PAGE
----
The KidsRights Index is the first and only ranking that annually measures how children's rights are respected worldwide.
In its 10th anniversary year, the KidsRights Index Report has also revealed that the devastating effects of the Covid-19 pandemic have led to the loss of up to 286,000 lives of children under the age of 5, due to severe disruptions in food and medicine deliveries, the closure of health clinics and delays to child vaccination programmes.
The situation could also be much worse than first feared when the full impact of the Covid-19 pandemic is realised.
Marc Dullaert, KidsRights Founder and Chair, is calling on governments across the world to focus efforts on investing in children and their future for the betterment of the planet:
“This year’s report is alarming for our current and future generations of children. There has been no significant progress in the standards of children’s lives over the last decade, and on top of that their livelihoods have been severely impacted by the Covid-19 pandemic.
A rapidly changing climate is now threatening their futures and their basic rights. As Governments around the world meet for COP27 this year, decisions must be made to invest and act now to take vital action for change.”
Ten years of reporting exposes a stagnation and slight decline in children’s rights
A decade of the annual KidsRights Index reveals a static picture, where many countries have remained in the same general performance ‘clusters’ of nations as their general performance has remained comparable over the last ten years. Alongside this, the situation in the group of lowest ranking countries such as Afghanistan, Democratic Republic of Congo, or Papua New Guinea declined.
Some countries, however, have made clear progress over the last decade in the specific domains measured within the report – life, health, protection and enabling environment for children’s rights – such as Angola on the right to life, or Bangladesh on the right to health. However, other countries have witnessed a clear decline, such as Nigeria on its maternal mortality ratio and Montenegro on child immunisation levels.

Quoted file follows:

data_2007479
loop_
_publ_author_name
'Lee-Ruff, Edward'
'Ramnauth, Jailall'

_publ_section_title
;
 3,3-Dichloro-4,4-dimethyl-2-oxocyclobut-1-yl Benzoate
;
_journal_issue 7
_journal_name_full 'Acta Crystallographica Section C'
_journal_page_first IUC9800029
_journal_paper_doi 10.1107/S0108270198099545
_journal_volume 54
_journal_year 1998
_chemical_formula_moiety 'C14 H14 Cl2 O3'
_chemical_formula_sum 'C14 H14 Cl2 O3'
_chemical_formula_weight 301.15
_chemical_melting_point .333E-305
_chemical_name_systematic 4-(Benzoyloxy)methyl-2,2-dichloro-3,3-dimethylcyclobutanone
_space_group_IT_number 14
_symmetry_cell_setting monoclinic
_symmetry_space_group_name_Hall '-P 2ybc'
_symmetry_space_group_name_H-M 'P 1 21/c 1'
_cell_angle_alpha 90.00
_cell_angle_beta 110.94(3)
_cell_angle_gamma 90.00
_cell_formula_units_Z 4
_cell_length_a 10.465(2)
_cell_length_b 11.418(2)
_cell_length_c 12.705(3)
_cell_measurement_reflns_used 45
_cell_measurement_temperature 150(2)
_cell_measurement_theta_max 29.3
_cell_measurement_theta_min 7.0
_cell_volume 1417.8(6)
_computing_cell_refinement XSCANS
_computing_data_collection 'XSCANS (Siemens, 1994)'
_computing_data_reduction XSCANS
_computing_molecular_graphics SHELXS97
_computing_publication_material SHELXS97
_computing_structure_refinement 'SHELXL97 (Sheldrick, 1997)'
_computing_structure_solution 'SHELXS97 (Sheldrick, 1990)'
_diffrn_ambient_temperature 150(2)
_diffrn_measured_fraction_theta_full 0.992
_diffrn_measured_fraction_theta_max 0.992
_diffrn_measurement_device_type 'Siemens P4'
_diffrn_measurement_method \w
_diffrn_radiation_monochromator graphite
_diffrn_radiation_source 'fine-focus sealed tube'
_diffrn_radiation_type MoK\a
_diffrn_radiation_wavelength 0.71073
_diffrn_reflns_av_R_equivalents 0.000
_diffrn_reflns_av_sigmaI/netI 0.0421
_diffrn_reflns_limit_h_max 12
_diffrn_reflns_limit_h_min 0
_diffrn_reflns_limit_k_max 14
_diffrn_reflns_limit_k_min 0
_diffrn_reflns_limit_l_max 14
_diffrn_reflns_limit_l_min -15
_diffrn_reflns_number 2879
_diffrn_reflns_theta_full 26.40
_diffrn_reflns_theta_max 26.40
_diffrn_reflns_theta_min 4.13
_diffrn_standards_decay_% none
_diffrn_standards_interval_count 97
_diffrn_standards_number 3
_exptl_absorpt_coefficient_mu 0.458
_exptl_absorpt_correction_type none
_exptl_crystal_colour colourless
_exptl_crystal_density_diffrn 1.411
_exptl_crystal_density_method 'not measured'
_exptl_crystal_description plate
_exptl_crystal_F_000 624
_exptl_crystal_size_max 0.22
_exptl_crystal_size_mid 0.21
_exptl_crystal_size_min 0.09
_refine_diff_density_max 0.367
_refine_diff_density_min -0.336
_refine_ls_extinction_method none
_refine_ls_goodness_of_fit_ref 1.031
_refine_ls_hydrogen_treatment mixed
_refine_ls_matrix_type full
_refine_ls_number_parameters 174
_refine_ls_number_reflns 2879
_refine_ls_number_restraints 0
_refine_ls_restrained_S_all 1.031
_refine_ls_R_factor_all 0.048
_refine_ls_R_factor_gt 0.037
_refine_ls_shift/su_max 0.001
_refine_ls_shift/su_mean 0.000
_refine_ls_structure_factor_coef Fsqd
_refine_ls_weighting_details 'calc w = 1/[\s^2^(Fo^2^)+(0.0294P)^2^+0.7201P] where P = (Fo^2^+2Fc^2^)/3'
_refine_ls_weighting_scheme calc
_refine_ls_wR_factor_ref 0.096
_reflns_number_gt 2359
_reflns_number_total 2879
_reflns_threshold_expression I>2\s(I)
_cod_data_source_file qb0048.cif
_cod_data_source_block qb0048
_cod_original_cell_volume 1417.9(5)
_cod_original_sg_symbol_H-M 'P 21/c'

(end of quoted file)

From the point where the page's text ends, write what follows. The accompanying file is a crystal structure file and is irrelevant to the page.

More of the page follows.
Up to 286,000 children under the age of five died due to the indirect effects of recessions relating to the Covid-19 pandemic, owing to disruptions in food and medicine deliveries, the closure of health clinics and disruptions to vaccination programmes during lockdowns.
25 million children under the age of one did not receive basic vaccinations – the highest number since 2009 – whilst the number of completely unvaccinated children increased by 5 million since 2019.
For the first time in two decades, the number of child labourers has risen to 160 million, representing an increase of 8.4 million over 4 years.
In almost three quarters (72%) of 130 countries surveyed in 2020, mental health services for children and adolescents were disrupted and a recent estimation predicts a USD $17 trillion loss in lifetime earnings among today’s generation of schoolchildren if corrective action is not urgently taken.
The global threat of Climate Change
The 2022 KidsRights’ Index Report has also concluded that Climate Change represents a clear and present danger, as close to half of all children in the world (1 billion) are at extremely high risk of being seriously affected.
More than a third of the world’s children (820 million) are already highly exposed to heatwaves, while more than one in six (400 million) children are exposed to cyclones. Worryingly, nearly 90 per cent of all children across the globe are also subjected to air pollution.
With Climate Change continuing to intensify, the situation is bleak for the world’s future generations in the decade to come.
This year’s rankings and domain scores reveal a mixed picture